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So, all of us would do well to stop fighting each other for our space at the bottom, because there ain’t no more room. We have spent so much time hating ourselves. Time to love ourselves. –Cheryl Clarke (-from “Lesbianism: An Act of Resistance”)
There’s that damn “love” word, again.
I know: it’s overused; it’s mundane; and it’s unimaginative…at least, to some of us. It also seems to hold no place in our contemporary lexicon of radical vocabularies—situated among a family of gendered words like tenderness, attachment, rapport, concern and intimacy—moving us away from the gendered rhetorics of struggle, insurgency, transformation, power and accountability. The latter are understood to be the core elements necessary for some “revolution” and the former represent ideas that one should only consider after the battle is won. Guess there ain’t no time and no space to love in these moments of radical confrontations with our oppressors, huh?
Yet, I don’t think that a radical world can materialize if we ourselves resist the revolutionizing potential of intimacy.
To put it another way, progressives—whether we identify as feminists, radicals, activists, cultural workers, public intellectuals, and/or ivory tower academics—cannot remake a world in isolation of one another, even those who might fit the bill of “enemy”.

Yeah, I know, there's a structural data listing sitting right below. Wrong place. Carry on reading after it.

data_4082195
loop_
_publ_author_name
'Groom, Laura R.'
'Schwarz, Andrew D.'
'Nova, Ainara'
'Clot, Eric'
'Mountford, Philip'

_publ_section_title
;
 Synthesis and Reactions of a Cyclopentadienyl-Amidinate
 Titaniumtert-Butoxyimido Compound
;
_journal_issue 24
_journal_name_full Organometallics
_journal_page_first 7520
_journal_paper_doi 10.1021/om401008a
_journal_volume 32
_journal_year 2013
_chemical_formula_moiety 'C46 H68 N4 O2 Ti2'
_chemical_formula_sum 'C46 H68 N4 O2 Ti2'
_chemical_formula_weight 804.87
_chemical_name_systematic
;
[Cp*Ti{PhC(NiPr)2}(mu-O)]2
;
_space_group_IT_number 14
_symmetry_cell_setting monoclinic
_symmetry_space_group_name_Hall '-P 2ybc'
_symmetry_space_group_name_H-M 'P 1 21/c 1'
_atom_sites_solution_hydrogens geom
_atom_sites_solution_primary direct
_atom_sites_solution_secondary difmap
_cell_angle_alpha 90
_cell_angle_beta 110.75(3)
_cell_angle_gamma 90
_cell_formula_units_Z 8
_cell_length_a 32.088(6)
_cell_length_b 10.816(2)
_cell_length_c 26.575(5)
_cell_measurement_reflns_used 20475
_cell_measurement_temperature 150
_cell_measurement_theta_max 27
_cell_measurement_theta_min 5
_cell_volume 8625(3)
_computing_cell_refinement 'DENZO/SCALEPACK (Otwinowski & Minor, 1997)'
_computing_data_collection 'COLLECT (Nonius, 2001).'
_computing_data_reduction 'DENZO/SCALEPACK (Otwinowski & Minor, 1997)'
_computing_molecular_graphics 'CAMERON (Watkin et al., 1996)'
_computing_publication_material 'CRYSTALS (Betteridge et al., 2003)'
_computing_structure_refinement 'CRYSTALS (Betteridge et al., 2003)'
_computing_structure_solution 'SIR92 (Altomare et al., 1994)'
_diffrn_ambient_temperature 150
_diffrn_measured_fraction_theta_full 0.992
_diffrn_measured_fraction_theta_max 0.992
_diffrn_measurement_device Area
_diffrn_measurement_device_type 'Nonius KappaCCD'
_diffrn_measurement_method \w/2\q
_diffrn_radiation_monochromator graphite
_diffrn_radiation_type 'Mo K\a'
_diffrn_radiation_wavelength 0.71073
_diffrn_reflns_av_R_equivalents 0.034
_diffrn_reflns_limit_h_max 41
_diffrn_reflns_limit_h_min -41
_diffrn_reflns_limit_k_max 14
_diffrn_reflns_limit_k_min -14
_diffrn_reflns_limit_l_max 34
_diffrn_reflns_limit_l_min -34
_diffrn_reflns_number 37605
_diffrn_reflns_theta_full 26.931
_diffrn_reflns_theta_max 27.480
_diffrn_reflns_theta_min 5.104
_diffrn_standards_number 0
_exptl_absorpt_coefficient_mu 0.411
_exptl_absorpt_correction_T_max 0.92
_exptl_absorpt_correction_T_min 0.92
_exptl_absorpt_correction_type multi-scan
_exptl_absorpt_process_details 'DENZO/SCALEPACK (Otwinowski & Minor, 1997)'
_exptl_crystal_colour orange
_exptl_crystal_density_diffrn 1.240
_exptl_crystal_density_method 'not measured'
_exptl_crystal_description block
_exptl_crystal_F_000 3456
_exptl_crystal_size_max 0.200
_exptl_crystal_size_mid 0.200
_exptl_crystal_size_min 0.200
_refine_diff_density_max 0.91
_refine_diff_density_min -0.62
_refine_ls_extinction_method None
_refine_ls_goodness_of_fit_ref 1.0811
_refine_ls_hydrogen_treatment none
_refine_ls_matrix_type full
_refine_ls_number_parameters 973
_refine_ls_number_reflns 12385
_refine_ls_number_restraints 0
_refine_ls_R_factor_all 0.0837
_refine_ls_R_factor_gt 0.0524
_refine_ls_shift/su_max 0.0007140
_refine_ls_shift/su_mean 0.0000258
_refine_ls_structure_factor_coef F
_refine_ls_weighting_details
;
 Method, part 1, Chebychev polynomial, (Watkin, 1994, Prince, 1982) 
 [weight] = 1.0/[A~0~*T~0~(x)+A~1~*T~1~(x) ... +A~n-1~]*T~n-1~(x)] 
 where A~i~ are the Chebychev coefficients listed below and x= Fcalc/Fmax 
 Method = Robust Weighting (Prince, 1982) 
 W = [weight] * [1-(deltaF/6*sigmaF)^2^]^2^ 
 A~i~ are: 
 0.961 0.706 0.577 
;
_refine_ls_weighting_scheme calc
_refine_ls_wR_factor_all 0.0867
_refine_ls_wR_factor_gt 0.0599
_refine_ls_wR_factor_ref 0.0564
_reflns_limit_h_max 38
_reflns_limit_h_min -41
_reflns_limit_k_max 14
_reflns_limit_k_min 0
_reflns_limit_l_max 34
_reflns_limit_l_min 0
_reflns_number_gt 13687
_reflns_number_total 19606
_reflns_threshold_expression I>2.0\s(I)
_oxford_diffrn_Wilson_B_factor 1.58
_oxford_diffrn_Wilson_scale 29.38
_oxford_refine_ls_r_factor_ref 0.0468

And, to put it yet another way: if we can’t smile at one another whether at an academic conference, protest, workplace or subway stop; wish the best for each other as we seek to do good in our world; support one another; resist tearing each other down; and/or lift up rather than diminish the spirits of our brothers and sisters, how the hell do we think that we can be the agents of change in a radically different world free from the same practices of division used by those that we name “oppressors”?
The personal work is hard work. Trust me, I know. I fail often.
You know, the two of us met at the exact moment in our lives when we needed each other. We were frustrated in our roles at the university that we both worked at (one as an administrator and the other a faculty member). We were experiencing the deterioration of friendships—those that we desired to maintain and those that were honestly unhealthy. The good work of social justice that we engaged in the city where we both lived and worked often provoked headaches, heartbreaks and bare pockets. We also had come face-to-face with our own limitations, our demons, our failures and desires unfulfilled. Our meeting had brought about inner healing and new insights in our lives; yet, we were resistant to the idea of friendship and connection.
A few months after we met (for a second time), we discussed the mental barriers (i.e. negative thoughts that we had of one another which were really projections of our own “stuff”) that kept us from connecting. We pondered the ways in which the minor personality issues that we somehow imagined in our minds protected us from the possibility of vulnerability and, therefore, enabled us to defend against the possibility of hurt. But hurt, while it is an aspect of all human relationships, is not the defining feature for a friendship that has resulted in self-transformation and communal change. We needed each other then and need each other now…and, together, we have been able to be better scholars/cultural workers, community members and friends.
Cheryl was right! We have no time to fight for some imagined “space” that does not exist. Too many people are being trounced at the “bottom” and we have too much work to do to on self…on behalf of the marginalized…in solidarity with others…within community…through love.